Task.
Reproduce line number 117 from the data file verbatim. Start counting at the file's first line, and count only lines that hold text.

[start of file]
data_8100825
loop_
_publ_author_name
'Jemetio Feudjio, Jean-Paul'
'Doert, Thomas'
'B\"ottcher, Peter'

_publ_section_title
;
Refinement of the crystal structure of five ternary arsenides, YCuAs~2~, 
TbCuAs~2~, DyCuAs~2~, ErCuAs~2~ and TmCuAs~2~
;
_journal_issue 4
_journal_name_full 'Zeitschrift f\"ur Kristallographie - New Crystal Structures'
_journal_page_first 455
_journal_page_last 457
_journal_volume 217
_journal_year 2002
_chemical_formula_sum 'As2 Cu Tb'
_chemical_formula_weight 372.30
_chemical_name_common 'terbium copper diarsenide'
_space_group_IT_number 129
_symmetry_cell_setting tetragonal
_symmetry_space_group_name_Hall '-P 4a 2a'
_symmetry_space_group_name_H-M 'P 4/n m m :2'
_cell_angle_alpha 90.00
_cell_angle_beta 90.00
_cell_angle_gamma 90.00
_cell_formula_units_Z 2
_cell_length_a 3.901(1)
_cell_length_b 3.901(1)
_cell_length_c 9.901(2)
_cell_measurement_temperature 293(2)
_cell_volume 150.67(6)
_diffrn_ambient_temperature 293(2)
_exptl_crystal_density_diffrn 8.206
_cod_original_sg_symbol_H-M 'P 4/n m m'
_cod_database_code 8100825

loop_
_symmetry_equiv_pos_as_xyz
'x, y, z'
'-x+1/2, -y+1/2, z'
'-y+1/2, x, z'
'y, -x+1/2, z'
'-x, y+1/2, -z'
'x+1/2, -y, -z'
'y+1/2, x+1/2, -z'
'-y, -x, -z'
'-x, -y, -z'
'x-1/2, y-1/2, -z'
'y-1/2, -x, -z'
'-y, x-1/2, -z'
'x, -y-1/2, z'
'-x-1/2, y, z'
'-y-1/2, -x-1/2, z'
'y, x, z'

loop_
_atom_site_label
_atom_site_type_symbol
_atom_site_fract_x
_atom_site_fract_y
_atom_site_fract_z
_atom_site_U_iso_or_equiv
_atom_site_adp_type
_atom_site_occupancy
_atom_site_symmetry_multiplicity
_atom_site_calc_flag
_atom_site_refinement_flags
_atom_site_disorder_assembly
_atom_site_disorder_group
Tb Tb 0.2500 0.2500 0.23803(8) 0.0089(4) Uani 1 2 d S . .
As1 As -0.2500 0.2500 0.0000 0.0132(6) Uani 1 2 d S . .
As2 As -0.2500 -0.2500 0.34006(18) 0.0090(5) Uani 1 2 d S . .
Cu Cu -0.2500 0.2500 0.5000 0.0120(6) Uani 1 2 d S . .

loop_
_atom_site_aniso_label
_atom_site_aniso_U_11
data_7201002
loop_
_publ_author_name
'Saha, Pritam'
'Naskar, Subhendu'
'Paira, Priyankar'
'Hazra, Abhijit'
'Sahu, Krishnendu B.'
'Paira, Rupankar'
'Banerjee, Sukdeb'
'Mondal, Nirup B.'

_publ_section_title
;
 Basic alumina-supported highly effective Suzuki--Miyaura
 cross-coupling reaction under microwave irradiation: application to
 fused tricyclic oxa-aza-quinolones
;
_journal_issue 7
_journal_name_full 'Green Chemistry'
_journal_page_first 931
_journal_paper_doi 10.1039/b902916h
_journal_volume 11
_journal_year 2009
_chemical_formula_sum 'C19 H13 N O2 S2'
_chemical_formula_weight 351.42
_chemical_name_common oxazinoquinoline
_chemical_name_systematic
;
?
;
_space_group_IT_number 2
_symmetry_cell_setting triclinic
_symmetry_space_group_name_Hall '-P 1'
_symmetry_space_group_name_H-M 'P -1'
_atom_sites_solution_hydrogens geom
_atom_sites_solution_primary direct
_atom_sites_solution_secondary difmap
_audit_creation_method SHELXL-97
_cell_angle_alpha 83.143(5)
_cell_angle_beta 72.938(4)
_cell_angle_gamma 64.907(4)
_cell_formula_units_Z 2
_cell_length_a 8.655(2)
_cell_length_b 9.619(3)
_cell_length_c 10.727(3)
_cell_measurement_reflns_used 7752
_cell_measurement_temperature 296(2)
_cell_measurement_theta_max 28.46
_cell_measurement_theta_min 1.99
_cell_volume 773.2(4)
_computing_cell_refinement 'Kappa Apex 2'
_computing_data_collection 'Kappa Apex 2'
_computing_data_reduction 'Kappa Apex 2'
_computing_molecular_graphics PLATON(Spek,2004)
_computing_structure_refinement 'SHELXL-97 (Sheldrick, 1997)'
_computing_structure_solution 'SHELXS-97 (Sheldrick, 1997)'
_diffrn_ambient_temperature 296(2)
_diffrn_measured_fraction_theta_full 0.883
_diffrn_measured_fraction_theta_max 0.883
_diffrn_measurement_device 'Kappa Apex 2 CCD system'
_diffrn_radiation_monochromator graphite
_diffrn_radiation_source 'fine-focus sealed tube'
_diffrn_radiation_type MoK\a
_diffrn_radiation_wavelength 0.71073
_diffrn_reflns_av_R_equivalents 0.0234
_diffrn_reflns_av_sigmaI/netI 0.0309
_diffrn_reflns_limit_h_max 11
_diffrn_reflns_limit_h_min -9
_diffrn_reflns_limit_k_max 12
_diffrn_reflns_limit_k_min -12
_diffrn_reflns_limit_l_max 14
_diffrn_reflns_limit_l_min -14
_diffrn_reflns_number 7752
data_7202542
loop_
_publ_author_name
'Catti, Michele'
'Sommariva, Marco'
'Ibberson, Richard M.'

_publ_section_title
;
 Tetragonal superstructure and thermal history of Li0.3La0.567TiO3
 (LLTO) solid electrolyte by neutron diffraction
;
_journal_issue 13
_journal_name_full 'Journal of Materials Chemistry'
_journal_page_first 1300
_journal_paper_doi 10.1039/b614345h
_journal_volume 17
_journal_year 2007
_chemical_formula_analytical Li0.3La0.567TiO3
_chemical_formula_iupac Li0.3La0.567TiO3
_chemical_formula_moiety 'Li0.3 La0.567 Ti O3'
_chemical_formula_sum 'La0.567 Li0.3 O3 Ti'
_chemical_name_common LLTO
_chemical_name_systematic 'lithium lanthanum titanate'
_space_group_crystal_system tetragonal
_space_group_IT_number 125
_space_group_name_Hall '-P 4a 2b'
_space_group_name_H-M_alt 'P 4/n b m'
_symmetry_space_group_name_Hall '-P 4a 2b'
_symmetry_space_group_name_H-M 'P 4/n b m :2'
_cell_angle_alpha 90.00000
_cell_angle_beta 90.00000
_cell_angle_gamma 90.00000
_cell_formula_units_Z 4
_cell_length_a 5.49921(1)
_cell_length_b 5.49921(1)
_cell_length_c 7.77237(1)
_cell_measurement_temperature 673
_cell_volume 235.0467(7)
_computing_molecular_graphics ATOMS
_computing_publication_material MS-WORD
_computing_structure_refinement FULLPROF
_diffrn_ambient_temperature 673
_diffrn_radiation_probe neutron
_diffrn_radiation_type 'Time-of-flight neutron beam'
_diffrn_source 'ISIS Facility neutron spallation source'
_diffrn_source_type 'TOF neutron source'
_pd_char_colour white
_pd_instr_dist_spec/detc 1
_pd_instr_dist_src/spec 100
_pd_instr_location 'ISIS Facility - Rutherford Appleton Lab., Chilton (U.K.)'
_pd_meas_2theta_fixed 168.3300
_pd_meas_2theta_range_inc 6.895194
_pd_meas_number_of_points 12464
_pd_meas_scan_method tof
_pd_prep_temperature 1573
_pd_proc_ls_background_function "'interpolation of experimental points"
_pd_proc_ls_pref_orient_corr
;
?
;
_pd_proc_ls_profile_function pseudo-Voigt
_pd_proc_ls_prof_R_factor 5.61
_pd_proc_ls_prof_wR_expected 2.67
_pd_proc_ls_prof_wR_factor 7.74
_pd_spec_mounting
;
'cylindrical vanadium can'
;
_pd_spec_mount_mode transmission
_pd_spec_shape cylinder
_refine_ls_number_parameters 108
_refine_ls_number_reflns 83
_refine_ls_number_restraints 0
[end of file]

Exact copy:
_cell_angle_gamma 64.907(4)